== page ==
Although it sounds unbelievable, Jitendra Awhad claims that he has never flown via the national airline, the management of which is presently in a tussle with the Indian Pilots’ Guild (IPG), of which Awhad is a leader. “I am only fighting for the pilots because their career is at stake,” is how the NCP MLA from Mumbra-Kalwa, describes his role in the ongoing strike to Priyal Dave.
Nestled at a corner in the quiet neighbourhood of Kaushalya Hospital in Thane (W) is a branch office of the National Congress Party (NCP) where one finds Member of Legislative Assembly Jitendra Awhad speaking to his party workers and other visitors on late Sunday morning. His busy schedule is understandable as the pilots from now de-recognized IPG entered their sixth day of mass sickness to protest against the Air India management. Awhad is presently their backbone in this revolt. However, those present at his office have some minor issues to be taken care of by ‘Mr. Politician’.
Since the tally of visitors continues to remain constant, NCP district president from Thane chooses to be interviewed on his way to other branch office in Kalwa.
Dressed in casuals, the 47-year-old politician chats while being driver to the party office in Kalwa.
“I am waiting for a call from Ajit Singh,” he says while referring to the Minister of Civil Aviation in ending the deadlock between the management and the striking pilots which has been going on since the last one week.
He further elaborates, “The problem has not developed over 24 hours but it has precipitated to this level because of the indecision of the management since 2011.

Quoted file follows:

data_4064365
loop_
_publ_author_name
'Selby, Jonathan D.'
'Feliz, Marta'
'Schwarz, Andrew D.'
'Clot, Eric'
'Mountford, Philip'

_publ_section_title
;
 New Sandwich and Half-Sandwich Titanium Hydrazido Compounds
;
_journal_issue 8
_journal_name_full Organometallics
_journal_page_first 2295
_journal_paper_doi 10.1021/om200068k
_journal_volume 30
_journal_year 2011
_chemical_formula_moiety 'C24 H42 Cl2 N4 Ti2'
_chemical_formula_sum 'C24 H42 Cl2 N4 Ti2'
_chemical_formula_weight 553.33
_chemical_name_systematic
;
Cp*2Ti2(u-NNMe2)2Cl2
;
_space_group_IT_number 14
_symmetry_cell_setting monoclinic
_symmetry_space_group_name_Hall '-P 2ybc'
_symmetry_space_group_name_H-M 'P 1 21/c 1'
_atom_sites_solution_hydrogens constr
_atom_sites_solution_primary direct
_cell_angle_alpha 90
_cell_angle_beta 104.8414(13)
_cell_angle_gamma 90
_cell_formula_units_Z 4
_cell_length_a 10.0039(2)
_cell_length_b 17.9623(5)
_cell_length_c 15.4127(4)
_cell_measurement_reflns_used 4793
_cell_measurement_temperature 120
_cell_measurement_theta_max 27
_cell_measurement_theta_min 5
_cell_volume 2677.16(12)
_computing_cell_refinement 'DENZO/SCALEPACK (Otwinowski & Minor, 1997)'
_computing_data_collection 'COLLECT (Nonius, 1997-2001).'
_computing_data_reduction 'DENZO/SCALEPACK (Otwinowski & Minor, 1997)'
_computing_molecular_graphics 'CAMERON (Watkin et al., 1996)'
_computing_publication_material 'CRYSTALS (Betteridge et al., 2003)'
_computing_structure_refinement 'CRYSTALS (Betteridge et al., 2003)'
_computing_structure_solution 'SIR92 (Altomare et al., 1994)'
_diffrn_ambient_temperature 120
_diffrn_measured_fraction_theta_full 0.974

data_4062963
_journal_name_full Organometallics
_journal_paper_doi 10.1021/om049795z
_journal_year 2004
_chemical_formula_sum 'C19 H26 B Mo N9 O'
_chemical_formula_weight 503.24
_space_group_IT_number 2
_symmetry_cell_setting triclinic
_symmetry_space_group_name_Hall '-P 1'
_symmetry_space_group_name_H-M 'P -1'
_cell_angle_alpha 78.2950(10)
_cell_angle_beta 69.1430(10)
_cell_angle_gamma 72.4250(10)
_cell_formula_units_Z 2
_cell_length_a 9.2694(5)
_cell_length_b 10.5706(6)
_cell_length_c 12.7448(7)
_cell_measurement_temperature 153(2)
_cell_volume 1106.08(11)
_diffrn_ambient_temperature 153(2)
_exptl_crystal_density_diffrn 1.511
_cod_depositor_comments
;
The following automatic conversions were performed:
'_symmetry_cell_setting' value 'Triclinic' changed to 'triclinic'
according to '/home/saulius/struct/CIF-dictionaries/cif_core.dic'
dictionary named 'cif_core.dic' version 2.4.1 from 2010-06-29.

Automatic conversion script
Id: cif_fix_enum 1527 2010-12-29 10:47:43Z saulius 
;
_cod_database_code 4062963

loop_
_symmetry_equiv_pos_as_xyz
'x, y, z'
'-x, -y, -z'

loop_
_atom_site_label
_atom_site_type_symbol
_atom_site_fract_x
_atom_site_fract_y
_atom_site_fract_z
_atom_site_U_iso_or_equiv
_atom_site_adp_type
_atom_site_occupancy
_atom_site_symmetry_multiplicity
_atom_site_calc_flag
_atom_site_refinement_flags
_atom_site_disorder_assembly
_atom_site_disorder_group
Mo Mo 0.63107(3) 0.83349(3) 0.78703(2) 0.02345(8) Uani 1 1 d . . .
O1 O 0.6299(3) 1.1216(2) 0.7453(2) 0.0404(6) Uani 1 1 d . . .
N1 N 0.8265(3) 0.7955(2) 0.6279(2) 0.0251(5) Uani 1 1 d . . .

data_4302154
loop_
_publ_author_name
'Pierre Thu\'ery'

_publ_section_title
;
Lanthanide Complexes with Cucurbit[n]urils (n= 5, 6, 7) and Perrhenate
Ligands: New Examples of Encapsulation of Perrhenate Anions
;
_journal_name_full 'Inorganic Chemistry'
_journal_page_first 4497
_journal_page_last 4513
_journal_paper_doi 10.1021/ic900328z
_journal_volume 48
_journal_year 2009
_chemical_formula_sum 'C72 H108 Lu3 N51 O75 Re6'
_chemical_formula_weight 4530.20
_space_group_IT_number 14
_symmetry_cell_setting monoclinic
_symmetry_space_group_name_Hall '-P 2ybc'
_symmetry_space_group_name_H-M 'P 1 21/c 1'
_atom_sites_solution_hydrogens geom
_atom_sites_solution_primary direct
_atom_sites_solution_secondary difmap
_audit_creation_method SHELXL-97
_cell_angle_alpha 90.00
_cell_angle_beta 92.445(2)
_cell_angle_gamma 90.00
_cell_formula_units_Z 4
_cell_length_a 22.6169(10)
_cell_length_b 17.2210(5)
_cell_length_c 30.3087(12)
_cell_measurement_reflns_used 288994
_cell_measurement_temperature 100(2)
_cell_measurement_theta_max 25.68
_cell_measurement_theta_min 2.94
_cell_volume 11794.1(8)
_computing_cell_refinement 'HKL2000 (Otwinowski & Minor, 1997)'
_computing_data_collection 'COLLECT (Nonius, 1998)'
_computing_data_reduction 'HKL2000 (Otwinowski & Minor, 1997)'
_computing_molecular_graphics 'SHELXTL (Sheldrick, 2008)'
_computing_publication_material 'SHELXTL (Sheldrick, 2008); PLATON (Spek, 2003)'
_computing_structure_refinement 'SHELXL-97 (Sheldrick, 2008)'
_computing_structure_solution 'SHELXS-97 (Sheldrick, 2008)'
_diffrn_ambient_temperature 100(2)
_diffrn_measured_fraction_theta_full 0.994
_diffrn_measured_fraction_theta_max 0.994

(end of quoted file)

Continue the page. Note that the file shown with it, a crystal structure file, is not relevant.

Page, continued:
In the beginning of this month, the management of the airlines said it does not understand the problems of the pilots and that is when IPG decided to protest. The management refused to accept the draft report the IPG had submitted on various issues. Despite a two-hour deliberation with the management, no decision was taken.”
While the MLA recognizes that innocent passengers are being subjected to harassment time and again due to recurring protests, Awhad is of the opinion that the IPG reacted only because the pilots’ careers are at stake. According to him the pilots do care for their passengers for if it had not been so they would not have worked without pay for months together.
“The pilots are very well aware of the financial status of Air India. Yet they continued to operate because passengers are a priority. However, the merger between Air India and Indian Airlines is now jeopardizing their careers. The employees of Air India and Indian Airlines come from different work cultures. The government should have thought of these humanitarian issues while going ahead with such a merger,” explains Awhad, who is also a bird enthusiast.
Awhad loves to pet exotic birds especially parrots. Apart from birds, his interest also lies in History. A senate member of the Mumbai University, the MLA, though silent about the alleged irregularities in the appointment of the Vice Chancellor of Mumbai University, feels that “stability matters” for the institution to return to its former glory.
“Mumbai University is too big. It should be made zonal. There is a lot of load and the university cannot cope up with it.”